Hope that helps, do lots of searches, read until your eyes are crossed, asked question as needed. Photos would help as well, so everyone can see what you are trying to deal with.

Good luck, been there, done that.
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Old 07-27-2006, 12:15 AM   #9
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Hill Country , Texas
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I agree, pictures of what you are talking about re. channel and bolts would help.

But basically, any fasteners coming thru sections of channel surrounding or adjacent to section of subfloor you are replacing MUST BE REMOVED (and yes, it IS tedious and time-consuming, requiring lots of grinding!). The new subfloor must extend under the channel almost to outer skin all the way around, with bolts thru channel and subfloor going into frame wherever possible, and bolts or screws attaching channel to subfloor in between those.

This is a critical component of the strength of the "semi-monocoque" design of Airstreams -- cutting out around the old bolts, leaving the new subfloor not attached at these points, would weaken the overall structure.

The fact that there are no bolts in the rear sounds very strange. Are there holes drilled in the channel? Is there a rear crossmember under the channel and subfloor?

Is the rest of your subfloor OSB, or is this area one that has been a problem before, and a PO replaced rotted plywood with OSB? If there is more OSB, I would sure put a LOT of sealer on it!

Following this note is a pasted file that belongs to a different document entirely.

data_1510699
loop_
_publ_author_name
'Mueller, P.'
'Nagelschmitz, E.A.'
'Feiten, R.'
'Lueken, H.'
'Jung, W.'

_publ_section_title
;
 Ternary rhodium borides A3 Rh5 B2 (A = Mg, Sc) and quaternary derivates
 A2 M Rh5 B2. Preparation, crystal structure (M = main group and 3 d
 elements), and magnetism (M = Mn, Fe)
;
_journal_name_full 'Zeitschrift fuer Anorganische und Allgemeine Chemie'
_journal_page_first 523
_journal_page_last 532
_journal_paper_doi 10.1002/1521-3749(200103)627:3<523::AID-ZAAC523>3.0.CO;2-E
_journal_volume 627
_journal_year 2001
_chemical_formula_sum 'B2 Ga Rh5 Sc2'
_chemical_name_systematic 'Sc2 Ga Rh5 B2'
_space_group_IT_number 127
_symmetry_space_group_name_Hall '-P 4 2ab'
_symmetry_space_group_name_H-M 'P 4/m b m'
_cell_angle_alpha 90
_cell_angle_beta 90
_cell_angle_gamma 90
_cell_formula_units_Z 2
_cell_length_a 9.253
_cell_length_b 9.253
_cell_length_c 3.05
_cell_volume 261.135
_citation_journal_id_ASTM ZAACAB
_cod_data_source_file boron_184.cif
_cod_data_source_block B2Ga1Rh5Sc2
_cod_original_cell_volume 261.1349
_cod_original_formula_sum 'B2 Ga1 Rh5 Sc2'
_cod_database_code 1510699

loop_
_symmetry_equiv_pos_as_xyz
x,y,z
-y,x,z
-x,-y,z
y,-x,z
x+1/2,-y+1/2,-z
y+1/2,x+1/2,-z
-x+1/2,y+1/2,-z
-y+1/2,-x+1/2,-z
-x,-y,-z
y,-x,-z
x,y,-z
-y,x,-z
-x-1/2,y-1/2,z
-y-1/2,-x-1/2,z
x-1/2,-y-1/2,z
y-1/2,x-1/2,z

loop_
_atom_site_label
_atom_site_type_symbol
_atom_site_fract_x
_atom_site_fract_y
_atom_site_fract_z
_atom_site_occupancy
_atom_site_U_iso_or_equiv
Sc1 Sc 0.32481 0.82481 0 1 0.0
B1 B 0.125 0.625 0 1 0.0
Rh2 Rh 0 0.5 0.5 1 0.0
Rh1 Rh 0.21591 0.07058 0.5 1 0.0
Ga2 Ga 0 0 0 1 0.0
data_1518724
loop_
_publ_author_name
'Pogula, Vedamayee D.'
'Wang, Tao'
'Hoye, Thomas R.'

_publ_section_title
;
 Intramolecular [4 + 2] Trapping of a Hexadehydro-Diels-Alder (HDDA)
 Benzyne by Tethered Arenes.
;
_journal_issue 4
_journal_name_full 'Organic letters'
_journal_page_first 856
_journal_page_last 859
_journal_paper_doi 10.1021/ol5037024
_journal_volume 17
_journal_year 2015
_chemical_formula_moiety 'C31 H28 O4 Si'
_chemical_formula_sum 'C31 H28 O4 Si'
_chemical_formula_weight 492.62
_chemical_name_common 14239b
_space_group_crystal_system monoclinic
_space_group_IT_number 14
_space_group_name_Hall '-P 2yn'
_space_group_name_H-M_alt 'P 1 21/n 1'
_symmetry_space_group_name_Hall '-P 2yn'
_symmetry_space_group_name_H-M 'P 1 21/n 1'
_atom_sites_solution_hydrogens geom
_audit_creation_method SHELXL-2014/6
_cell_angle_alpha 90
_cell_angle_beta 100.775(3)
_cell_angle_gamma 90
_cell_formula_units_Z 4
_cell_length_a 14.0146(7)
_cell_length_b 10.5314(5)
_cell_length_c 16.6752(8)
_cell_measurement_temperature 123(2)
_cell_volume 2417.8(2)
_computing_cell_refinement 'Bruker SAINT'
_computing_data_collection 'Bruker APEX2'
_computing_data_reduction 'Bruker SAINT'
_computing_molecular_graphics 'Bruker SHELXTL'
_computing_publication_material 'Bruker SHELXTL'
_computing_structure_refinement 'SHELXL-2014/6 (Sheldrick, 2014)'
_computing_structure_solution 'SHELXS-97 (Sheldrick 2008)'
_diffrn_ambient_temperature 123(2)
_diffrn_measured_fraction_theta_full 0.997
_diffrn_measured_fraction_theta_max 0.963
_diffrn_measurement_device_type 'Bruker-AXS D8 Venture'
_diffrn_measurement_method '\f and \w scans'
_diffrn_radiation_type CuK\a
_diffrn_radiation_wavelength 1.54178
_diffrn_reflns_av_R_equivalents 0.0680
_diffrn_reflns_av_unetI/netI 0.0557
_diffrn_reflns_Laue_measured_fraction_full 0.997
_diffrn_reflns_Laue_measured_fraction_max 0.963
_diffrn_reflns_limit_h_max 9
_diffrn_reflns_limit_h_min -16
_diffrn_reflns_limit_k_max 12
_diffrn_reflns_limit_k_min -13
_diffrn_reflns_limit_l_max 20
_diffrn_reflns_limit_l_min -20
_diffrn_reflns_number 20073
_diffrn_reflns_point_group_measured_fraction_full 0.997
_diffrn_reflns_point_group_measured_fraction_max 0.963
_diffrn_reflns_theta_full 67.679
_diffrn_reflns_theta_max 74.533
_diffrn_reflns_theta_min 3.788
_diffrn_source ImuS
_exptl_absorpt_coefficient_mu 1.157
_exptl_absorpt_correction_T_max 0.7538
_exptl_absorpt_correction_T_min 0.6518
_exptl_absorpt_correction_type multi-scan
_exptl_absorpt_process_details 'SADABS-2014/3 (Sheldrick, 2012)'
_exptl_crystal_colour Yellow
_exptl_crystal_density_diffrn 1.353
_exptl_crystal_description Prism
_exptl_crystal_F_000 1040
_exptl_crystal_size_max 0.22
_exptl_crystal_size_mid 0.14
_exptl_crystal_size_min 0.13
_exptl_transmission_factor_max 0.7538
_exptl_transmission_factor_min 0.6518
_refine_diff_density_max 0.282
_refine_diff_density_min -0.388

Good luck this weekend.
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Old 07-28-2006, 09:04 AM   #10
Mudmuffin
 
1991 29' Excella
1993 30' Excella
Crossett , Arkansas
Join Date: Jul 2005
Posts: 17
A little more information and a new discovery.

While working last evening on the floor I measured the thinkness of wood that the channel would accept in the rear of the trailer. The channel is narrowed from 3/4 inch to just over 3/8 inch in those areas and from each side starting in the curve, accross the rear to the other curved wall section. This would make insertion of the 3/4 floor impossible in those sites. I went to the front of the trailer behind the couch and examined the end of the flooring accross the entire width of the trailer. I found that the orginal wood factory installed floor had its leading edge routered down to fit into the more narrow channel. After the floor reached the straight sides then this narrowed edge returned to the 3/4 diminsion and entered the channels unmodified from that point on. I am going to follow that design when I begin the installation in the rear of the trailer. Wish I had a digital camers to show each of you but surely other trailers of the area are the same. I truly appreciate the comments and advice you have each provided and it is great to be part of the Airstream family.
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Old 07-31-2006, 05:10 PM   #11
Mudmuffin
 
1991 29' Excella
1993 30' Excella
Crossett , Arkansas
Join Date: Jul 2005
Posts: 17
Thanks for the assistance. We used many of your suggestions and got the new floor installed. Now I will start with the laminate in the next few days. I look foward to cooler weather and a return to our camping adventures. See you guys on the road!
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Old 07-31-2006, 06:04 PM   #12
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Glad to hear you got it done, post some pic's if you can
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Old 08-02-2006, 11:03 PM   #13
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Kudos for getting it done, and so quickly!